Rights sold: Russia - ARSIS BOOKS
The volume shows us the author as a philosopher of Russian geopolitics. Its nine essays develop a uniﬁed rationale for Russia’s fate from the Time of Troubles to the death of Stalin, driven largely by an internal, eschatological dynamic. Exemplary is an essay from 2000, “Capital and Province”, on the capital (the seat of Power) versus the provinces (home of the people) as two conceptual modes. Power identiﬁes with heaven and ravages the earth even while constantly expanding over it, while the provinces align with the soil, hover over it, nurture it—and neither is much interested in the other except instrumentally, each side fearing the other with “areciprocal terror, persecution mania and mutual ﬂight”.
Other entries range from hardcore history to opinion pieces: on Ivan IV’s oprichnina; on Saint George the Dragon-Slayer; a history of absolute power in Russia titled; several pages of political insights under the title “Grandfather’s Jottings”; a savage meditation “On the Past of thePresent and Future” that addresses our self-serving need for a cleansed history; a discussion of the “Conﬂict of Civilizations” (Christian and Islam) and the refugee crisis; and two brilliant essays that peak on Andrei Platonov but cover far more philosophical territory.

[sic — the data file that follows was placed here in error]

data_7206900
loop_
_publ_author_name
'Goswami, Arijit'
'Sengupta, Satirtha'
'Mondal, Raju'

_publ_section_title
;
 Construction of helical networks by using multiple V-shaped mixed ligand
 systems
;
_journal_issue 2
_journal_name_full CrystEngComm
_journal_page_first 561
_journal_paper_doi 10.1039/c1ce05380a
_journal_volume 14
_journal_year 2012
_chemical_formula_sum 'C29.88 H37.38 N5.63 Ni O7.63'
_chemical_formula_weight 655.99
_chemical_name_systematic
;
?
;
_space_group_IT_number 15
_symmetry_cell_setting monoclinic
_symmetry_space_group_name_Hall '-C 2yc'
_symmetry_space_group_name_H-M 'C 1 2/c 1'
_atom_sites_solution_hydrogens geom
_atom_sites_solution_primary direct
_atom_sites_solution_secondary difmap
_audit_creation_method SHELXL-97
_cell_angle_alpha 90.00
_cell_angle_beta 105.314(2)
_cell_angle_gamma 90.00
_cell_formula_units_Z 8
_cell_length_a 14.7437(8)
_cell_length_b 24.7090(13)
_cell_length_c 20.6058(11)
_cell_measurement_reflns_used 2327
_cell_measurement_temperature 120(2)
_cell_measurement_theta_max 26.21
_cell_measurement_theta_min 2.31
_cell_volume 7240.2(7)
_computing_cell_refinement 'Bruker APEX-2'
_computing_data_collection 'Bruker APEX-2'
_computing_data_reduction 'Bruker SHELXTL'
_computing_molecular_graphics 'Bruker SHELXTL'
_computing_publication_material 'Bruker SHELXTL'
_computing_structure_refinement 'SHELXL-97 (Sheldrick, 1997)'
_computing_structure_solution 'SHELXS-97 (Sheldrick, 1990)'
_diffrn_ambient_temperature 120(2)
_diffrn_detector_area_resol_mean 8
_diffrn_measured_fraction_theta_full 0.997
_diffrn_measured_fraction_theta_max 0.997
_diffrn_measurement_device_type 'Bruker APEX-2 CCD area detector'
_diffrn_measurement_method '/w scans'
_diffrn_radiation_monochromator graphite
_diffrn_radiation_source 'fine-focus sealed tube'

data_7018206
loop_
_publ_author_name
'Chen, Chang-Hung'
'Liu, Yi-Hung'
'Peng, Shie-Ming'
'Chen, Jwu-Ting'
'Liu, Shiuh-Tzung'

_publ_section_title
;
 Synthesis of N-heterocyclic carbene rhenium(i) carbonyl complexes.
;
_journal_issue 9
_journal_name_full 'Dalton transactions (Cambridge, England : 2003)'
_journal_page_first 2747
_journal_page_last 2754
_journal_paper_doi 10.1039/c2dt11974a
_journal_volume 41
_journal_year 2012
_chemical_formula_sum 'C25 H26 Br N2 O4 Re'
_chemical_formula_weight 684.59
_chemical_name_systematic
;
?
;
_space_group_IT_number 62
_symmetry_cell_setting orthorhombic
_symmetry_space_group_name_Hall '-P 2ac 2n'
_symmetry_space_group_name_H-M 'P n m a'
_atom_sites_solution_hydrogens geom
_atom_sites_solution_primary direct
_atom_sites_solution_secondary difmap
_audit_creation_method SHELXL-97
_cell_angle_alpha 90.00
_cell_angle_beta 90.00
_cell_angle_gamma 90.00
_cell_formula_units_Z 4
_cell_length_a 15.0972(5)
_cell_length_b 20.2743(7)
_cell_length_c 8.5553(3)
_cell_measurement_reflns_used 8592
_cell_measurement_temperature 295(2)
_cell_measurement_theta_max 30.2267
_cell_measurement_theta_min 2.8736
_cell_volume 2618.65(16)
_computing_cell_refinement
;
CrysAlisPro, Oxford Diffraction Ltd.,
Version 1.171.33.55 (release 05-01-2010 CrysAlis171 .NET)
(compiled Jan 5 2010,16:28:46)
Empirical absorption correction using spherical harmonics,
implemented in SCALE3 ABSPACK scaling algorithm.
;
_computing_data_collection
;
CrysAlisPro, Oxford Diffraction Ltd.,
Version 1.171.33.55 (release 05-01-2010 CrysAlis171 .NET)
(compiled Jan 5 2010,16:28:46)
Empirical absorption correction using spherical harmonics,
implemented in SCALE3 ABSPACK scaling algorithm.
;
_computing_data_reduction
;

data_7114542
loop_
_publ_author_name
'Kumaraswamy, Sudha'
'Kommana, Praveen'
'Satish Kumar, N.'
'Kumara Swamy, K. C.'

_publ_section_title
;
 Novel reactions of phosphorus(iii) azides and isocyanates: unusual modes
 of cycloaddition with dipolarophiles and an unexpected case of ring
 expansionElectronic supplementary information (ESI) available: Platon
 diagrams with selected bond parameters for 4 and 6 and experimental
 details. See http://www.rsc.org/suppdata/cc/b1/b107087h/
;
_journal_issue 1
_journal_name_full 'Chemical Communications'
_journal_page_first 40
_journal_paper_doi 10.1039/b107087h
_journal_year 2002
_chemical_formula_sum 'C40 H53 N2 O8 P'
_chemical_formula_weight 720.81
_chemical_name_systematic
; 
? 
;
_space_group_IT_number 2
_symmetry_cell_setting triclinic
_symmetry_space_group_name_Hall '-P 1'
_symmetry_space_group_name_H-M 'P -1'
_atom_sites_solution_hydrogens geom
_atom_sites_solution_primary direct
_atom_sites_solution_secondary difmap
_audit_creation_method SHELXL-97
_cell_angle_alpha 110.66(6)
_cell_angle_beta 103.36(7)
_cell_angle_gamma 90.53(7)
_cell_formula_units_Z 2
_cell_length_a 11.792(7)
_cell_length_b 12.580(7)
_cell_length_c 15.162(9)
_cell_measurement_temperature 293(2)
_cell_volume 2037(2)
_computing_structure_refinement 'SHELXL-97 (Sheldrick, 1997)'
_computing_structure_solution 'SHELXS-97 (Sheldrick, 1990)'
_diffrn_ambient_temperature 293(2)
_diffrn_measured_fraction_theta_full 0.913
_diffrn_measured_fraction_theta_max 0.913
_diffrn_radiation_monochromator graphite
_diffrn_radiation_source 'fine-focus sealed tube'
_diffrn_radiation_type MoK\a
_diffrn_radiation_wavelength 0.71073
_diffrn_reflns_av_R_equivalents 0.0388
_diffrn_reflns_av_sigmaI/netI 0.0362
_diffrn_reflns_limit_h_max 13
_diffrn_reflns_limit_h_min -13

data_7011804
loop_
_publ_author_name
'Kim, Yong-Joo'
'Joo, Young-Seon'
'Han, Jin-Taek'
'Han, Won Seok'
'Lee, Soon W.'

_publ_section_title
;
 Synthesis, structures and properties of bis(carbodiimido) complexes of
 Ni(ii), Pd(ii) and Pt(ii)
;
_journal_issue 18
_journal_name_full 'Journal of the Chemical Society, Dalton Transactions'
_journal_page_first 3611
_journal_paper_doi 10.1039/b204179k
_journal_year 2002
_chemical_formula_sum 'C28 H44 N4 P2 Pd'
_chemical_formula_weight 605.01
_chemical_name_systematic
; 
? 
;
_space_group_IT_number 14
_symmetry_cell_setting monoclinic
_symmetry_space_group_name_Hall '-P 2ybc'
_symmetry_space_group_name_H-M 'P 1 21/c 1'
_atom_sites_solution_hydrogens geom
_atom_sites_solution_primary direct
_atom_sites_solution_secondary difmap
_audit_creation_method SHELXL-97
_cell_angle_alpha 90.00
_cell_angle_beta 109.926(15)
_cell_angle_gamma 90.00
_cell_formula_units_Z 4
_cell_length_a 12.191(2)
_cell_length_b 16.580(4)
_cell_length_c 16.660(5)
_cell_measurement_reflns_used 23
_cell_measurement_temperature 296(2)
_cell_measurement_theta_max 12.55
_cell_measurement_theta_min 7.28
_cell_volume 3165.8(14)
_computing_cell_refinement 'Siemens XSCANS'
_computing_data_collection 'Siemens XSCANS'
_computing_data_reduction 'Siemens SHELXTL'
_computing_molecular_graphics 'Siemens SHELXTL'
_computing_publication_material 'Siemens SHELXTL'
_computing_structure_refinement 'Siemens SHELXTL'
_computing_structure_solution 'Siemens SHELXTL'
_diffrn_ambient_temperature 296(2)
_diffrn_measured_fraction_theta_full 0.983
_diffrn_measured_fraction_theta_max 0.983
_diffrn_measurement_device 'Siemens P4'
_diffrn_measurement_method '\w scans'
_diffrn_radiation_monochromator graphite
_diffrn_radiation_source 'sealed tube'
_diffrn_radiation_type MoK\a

The “Temptation” of the book’s title is an attitude toward time. For a people of the End, revolution means the wait is over. Time’s slow, incremental passing can at last be short-circuited, permitting a leap out, or up. Clarity and simplicity reign in moments of revolutionary ardor. But paradoxically, as time speeds up and our surroundings stay the same (or degenerate), human agents slow down or stop altogether, leaving us with the dreamy ineffectual subjects of Chevengur, whose revolutionary slogans lack all real-world referents. Sharov notes in his preface to this collection: “with salviﬁc regularity, whenever my major task [novel-writing] hit adead end, history would suddenly come to my aid”.